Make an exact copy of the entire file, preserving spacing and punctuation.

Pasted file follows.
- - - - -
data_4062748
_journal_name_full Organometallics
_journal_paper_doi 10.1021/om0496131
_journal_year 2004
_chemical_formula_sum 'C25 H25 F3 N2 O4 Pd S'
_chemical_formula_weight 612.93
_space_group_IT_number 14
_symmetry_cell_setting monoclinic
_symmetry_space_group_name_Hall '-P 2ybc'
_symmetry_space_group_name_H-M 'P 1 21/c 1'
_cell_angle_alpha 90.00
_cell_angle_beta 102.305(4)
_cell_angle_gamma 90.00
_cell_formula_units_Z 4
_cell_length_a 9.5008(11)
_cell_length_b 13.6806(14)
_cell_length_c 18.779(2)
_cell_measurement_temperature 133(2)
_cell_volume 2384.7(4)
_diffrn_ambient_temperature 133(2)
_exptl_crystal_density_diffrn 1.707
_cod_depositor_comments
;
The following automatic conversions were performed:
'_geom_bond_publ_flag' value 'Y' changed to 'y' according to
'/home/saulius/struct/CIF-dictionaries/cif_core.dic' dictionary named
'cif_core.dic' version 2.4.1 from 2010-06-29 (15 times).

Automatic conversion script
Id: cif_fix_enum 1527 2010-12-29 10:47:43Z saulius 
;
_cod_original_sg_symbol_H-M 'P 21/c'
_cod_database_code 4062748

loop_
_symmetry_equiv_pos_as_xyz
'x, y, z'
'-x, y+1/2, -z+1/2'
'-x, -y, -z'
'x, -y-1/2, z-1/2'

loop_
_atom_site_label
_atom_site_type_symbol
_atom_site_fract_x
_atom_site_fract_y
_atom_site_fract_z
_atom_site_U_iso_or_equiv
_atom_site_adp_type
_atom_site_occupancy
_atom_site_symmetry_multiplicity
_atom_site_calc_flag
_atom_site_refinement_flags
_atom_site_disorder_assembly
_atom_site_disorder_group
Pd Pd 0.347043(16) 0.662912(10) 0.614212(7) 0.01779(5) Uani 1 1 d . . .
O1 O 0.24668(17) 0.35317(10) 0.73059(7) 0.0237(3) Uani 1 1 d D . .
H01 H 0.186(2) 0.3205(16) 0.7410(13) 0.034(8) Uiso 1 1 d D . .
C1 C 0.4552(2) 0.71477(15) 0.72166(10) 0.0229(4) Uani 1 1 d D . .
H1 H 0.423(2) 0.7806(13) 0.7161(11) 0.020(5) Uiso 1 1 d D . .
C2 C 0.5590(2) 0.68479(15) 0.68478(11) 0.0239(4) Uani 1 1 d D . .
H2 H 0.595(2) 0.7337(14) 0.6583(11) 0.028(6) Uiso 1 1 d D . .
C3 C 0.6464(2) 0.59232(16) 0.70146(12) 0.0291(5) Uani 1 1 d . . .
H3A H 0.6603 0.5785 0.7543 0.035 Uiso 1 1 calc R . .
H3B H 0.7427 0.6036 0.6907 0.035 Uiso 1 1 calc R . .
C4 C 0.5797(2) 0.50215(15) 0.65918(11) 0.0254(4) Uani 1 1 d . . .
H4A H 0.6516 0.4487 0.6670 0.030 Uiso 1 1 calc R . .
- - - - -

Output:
data_4062748
_journal_name_full Organometallics
_journal_paper_doi 10.1021/om0496131
_journal_year 2004
_chemical_formula_sum 'C25 H25 F3 N2 O4 Pd S'
_chemical_formula_weight 612.93
_space_group_IT_number 14
_symmetry_cell_setting monoclinic
_symmetry_space_group_name_Hall '-P 2ybc'
_symmetry_space_group_name_H-M 'P 1 21/c 1'
_cell_angle_alpha 90.00
_cell_angle_beta 102.305(4)
_cell_angle_gamma 90.00
_cell_formula_units_Z 4
_cell_length_a 9.5008(11)
_cell_length_b 13.6806(14)
_cell_length_c 18.779(2)
_cell_measurement_temperature 133(2)
_cell_volume 2384.7(4)
_diffrn_ambient_temperature 133(2)
_exptl_crystal_density_diffrn 1.707
_cod_depositor_comments
;
The following automatic conversions were performed:
'_geom_bond_publ_flag' value 'Y' changed to 'y' according to
'/home/saulius/struct/CIF-dictionaries/cif_core.dic' dictionary named
'cif_core.dic' version 2.4.1 from 2010-06-29 (15 times).

Automatic conversion script
Id: cif_fix_enum 1527 2010-12-29 10:47:43Z saulius 
;
_cod_original_sg_symbol_H-M 'P 21/c'
_cod_database_code 4062748

loop_
_symmetry_equiv_pos_as_xyz
'x, y, z'
'-x, y+1/2, -z+1/2'
'-x, -y, -z'
'x, -y-1/2, z-1/2'

loop_
_atom_site_label
_atom_site_type_symbol
_atom_site_fract_x
_atom_site_fract_y
_atom_site_fract_z
_atom_site_U_iso_or_equiv
_atom_site_adp_type
_atom_site_occupancy
_atom_site_symmetry_multiplicity
_atom_site_calc_flag
_atom_site_refinement_flags
_atom_site_disorder_assembly
_atom_site_disorder_group
Pd Pd 0.347043(16) 0.662912(10) 0.614212(7) 0.01779(5) Uani 1 1 d . . .
O1 O 0.24668(17) 0.35317(10) 0.73059(7) 0.0237(3) Uani 1 1 d D . .
H01 H 0.186(2) 0.3205(16) 0.7410(13) 0.034(8) Uiso 1 1 d D . .
C1 C 0.4552(2) 0.71477(15) 0.72166(10) 0.0229(4) Uani 1 1 d D . .
H1 H 0.423(2) 0.7806(13) 0.7161(11) 0.020(5) Uiso 1 1 d D . .
C2 C 0.5590(2) 0.68479(15) 0.68478(11) 0.0239(4) Uani 1 1 d D . .
H2 H 0.595(2) 0.7337(14) 0.6583(11) 0.028(6) Uiso 1 1 d D . .
C3 C 0.6464(2) 0.59232(16) 0.70146(12) 0.0291(5) Uani 1 1 d . . .
H3A H 0.6603 0.5785 0.7543 0.035 Uiso 1 1 calc R . .
H3B H 0.7427 0.6036 0.6907 0.035 Uiso 1 1 calc R . .
C4 C 0.5797(2) 0.50215(15) 0.65918(11) 0.0254(4) Uani 1 1 d . . .
H4A H 0.6516 0.4487 0.6670 0.030 Uiso 1 1 calc R . .